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Thread: Logistic regression

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    Logistic regression




    As far as I know logistic regression does not have beta weights, that is slopes which show which variable has the relatively greatest impact on the DV. Can you interpret odds ratios to show which variable is most important? So if variable X1 has a odds ratio of 1.6, X2 1.9 and X3 2.2 X3 would have more impact on the DV than X2 and X2 more of an impact on the DV than X1.

    I have never seen odds ratios interpreted this way (that is getting at the relative influence of a IV on a DV) so I doubt you can.

    While I am at it, homskedacity and multivariate normality are not assumptions of logistic regression, correct? So you don't need to test for this. But linearity between the logit and the IV are? If so how do you test for the later.
    "Very few theories have been abandoned because they were found to be invalid on the basis of empirical evidence...." Spanos, 1995

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    Re: Logistic regression

    Anyone know how you test for this?

    Fifthly, logistic regression assumes linearity of independent variables and log odds. Whilst it does not require the dependent and independent variables to be related linearly, it requires that the independent variables are linearly related to the log odds. Otherwise the test underestimates the strength of the relationship and rejects the relationship to easily, that is being not significant (not rejecting the null hypothesis) where it should be significant. A solution to this problem is the categorization of the independent variables. That is transforming metric variables to ordinal level and then including them in the model.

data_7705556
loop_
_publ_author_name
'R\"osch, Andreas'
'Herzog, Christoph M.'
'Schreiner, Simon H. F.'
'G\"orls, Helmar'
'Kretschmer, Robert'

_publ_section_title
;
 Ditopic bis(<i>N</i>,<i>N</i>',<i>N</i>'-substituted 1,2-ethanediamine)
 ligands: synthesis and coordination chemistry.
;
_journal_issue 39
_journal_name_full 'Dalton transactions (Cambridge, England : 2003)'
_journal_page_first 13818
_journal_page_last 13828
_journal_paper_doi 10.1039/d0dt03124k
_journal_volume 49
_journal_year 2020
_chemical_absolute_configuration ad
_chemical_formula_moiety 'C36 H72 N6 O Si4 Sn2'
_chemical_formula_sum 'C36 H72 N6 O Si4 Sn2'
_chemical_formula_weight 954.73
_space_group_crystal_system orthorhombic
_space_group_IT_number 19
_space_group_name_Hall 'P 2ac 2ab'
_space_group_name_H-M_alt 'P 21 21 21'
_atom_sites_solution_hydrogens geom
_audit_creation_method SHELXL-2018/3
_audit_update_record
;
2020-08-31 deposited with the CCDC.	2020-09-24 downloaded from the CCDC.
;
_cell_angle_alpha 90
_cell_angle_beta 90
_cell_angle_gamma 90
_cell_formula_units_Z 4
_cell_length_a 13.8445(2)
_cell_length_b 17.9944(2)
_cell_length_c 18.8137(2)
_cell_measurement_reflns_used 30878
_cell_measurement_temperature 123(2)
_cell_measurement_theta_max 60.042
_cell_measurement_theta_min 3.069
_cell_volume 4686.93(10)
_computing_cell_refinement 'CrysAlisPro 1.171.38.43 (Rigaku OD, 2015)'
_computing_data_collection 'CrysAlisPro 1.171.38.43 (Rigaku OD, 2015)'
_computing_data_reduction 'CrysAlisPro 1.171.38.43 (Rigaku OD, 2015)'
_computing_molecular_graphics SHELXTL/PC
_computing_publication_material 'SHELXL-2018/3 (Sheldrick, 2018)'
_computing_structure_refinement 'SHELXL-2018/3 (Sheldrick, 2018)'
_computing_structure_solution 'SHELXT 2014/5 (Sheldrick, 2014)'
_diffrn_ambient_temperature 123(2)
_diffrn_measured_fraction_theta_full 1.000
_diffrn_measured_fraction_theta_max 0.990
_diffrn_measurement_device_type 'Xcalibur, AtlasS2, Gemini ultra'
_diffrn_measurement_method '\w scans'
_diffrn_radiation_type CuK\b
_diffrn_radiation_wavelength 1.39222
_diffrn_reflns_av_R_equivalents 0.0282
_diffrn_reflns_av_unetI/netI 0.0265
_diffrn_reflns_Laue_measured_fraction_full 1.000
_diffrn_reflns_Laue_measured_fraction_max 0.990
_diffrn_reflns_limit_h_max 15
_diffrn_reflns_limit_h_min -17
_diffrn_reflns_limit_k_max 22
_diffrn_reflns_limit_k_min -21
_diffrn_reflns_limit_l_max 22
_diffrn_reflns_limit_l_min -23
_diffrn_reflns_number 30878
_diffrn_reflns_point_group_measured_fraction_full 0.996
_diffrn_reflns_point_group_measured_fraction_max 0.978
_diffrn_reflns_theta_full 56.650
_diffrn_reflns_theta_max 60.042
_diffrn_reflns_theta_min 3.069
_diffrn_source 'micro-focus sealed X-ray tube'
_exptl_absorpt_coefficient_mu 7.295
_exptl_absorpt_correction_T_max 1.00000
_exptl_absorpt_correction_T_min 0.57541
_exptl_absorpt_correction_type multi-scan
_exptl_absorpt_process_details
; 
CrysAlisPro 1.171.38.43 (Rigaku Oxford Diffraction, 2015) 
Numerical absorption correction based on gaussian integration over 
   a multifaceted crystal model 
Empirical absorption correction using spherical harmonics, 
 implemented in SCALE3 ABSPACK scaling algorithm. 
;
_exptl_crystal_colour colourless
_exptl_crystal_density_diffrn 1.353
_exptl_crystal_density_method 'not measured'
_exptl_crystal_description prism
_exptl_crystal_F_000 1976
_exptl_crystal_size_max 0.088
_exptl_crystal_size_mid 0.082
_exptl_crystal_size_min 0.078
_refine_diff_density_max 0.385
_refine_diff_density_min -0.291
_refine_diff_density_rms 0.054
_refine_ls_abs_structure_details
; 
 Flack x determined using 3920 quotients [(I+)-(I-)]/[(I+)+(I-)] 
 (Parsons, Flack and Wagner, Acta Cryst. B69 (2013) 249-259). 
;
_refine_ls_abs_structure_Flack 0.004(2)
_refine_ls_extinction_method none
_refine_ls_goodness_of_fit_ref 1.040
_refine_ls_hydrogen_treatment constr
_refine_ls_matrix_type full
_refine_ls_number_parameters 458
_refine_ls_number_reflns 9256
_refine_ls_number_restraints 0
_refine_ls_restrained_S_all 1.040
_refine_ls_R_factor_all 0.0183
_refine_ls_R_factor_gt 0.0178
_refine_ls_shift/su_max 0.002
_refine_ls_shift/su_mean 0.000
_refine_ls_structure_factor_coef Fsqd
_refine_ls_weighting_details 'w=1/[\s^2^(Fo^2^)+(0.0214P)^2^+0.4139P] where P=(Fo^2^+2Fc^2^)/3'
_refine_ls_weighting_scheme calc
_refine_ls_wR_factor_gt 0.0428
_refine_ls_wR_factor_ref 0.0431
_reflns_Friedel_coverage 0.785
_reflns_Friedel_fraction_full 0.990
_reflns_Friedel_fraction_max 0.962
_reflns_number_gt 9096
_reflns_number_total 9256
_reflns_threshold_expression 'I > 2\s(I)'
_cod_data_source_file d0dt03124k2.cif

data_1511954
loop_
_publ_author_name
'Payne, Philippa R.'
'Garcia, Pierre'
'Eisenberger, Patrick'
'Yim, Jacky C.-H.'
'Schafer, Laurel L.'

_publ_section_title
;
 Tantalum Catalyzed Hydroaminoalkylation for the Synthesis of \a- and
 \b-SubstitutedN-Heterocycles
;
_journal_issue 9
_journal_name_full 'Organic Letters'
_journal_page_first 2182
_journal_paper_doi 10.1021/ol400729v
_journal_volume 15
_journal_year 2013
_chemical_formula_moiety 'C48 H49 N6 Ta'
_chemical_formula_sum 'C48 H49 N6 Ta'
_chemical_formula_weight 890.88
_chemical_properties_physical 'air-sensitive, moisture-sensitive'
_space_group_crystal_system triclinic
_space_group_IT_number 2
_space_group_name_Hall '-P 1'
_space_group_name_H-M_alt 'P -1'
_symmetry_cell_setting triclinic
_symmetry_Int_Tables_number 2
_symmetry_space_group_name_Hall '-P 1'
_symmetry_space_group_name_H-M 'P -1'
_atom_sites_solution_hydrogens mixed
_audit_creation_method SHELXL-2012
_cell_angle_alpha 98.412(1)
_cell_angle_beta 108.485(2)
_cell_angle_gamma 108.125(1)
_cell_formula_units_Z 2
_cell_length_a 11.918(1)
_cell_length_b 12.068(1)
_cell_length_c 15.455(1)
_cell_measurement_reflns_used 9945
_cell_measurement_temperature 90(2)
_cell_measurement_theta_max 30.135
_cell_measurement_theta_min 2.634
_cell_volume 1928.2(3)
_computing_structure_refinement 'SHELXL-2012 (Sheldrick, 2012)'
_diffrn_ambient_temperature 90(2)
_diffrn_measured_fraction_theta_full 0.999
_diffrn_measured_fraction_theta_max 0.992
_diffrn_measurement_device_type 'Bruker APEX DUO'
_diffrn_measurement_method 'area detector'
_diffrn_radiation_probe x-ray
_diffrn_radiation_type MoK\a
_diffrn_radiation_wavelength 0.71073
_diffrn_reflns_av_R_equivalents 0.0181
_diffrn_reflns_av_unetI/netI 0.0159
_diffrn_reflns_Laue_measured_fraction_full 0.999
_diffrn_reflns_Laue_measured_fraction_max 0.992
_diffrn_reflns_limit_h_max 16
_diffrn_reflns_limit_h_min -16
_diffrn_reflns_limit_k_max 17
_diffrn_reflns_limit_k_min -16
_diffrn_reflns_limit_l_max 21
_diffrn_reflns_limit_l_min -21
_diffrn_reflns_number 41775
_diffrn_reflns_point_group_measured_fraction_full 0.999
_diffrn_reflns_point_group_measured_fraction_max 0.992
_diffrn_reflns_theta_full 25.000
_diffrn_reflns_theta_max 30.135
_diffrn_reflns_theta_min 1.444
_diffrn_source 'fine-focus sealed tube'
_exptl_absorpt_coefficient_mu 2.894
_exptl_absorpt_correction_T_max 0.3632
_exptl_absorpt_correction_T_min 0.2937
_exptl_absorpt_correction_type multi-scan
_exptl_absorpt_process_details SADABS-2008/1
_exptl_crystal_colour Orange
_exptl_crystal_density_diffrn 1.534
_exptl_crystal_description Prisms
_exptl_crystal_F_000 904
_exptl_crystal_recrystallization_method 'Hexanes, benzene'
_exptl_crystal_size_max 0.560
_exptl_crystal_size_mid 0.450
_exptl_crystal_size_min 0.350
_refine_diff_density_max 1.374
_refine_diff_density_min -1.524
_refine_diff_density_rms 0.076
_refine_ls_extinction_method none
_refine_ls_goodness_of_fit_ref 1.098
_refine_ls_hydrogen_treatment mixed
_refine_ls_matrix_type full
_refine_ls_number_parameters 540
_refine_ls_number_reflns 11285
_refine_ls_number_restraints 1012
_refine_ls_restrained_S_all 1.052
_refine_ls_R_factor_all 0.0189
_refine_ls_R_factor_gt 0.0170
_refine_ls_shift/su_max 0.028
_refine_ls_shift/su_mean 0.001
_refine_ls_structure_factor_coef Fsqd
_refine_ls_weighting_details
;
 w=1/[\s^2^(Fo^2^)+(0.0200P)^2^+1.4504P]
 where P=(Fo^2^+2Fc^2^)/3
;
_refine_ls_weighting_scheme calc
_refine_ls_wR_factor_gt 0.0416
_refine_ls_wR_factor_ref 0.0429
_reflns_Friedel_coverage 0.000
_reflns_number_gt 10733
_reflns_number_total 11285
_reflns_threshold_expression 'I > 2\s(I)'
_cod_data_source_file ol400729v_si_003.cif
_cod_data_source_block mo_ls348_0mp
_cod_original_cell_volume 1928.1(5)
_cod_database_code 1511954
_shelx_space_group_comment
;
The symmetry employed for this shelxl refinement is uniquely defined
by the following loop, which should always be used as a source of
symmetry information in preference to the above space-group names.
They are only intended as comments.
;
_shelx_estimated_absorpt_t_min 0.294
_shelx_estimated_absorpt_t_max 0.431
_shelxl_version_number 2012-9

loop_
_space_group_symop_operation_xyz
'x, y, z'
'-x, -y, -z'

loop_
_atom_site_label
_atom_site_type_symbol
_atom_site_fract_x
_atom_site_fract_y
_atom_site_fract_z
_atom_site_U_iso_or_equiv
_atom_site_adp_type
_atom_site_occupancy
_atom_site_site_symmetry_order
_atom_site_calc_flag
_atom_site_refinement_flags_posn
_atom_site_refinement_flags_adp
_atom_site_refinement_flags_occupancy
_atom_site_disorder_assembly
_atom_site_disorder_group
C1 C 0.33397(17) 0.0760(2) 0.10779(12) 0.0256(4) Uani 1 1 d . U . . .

"Very few theories have been abandoned because they were found to be invalid on the basis of empirical evidence...." Spanos, 1995

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    Re: Logistic regression

    I would generate predicted probabilities for high and low values of your independent variables (while holding all other variables at mean or median or mode). Then I would subtract the predicted probabilities to find the change in predicted probability of the dv equaling a one as a result of a change in each IV.

    You could generate uncertainty for these differences by simulating your beta coefficients.